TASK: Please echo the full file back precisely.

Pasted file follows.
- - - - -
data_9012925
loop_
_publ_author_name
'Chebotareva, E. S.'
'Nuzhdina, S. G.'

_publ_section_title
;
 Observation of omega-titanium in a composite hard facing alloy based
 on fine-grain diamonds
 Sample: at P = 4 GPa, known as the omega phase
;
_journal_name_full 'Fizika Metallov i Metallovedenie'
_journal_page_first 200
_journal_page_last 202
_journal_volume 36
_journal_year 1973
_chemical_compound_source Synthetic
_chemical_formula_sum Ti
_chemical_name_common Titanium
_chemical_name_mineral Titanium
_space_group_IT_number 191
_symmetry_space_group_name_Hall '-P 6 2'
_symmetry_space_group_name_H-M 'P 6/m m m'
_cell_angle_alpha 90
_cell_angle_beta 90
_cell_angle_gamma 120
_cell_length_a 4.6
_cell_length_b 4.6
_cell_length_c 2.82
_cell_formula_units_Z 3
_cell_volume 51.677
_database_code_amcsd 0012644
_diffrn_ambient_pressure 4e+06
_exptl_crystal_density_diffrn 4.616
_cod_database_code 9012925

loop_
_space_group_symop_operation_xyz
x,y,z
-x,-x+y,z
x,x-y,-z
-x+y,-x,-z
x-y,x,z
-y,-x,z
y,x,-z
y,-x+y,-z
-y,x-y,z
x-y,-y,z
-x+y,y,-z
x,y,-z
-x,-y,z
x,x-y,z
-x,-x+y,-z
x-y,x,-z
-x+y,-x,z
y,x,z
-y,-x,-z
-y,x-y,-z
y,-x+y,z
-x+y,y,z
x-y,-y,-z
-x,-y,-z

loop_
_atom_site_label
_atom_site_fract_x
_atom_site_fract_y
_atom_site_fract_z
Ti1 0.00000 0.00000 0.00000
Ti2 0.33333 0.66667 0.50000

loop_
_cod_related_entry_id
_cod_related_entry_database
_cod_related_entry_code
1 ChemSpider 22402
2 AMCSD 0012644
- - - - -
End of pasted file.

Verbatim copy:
data_9012925
loop_
_publ_author_name
'Chebotareva, E. S.'
'Nuzhdina, S. G.'

_publ_section_title
;
 Observation of omega-titanium in a composite hard facing alloy based
 on fine-grain diamonds
 Sample: at P = 4 GPa, known as the omega phase
;
_journal_name_full 'Fizika Metallov i Metallovedenie'
_journal_page_first 200
_journal_page_last 202
_journal_volume 36
_journal_year 1973
_chemical_compound_source Synthetic
_chemical_formula_sum Ti
_chemical_name_common Titanium
_chemical_name_mineral Titanium
_space_group_IT_number 191
_symmetry_space_group_name_Hall '-P 6 2'
_symmetry_space_group_name_H-M 'P 6/m m m'
_cell_angle_alpha 90
_cell_angle_beta 90
_cell_angle_gamma 120
_cell_length_a 4.6
_cell_length_b 4.6
_cell_length_c 2.82
_cell_formula_units_Z 3
_cell_volume 51.677
_database_code_amcsd 0012644
_diffrn_ambient_pressure 4e+06
_exptl_crystal_density_diffrn 4.616
_cod_database_code 9012925

loop_
_space_group_symop_operation_xyz
x,y,z
-x,-x+y,z
x,x-y,-z
-x+y,-x,-z
x-y,x,z
-y,-x,z
y,x,-z
y,-x+y,-z
-y,x-y,z
x-y,-y,z
-x+y,y,-z
x,y,-z
-x,-y,z
x,x-y,z
-x,-x+y,-z
x-y,x,-z
-x+y,-x,z
y,x,z
-y,-x,-z
-y,x-y,-z
y,-x+y,z
-x+y,y,z
x-y,-y,-z
-x,-y,-z

loop_
_atom_site_label
_atom_site_fract_x
_atom_site_fract_y
_atom_site_fract_z
Ti1 0.00000 0.00000 0.00000
Ti2 0.33333 0.66667 0.50000

loop_
_cod_related_entry_id
_cod_related_entry_database
_cod_related_entry_code
1 ChemSpider 22402
2 AMCSD 0012644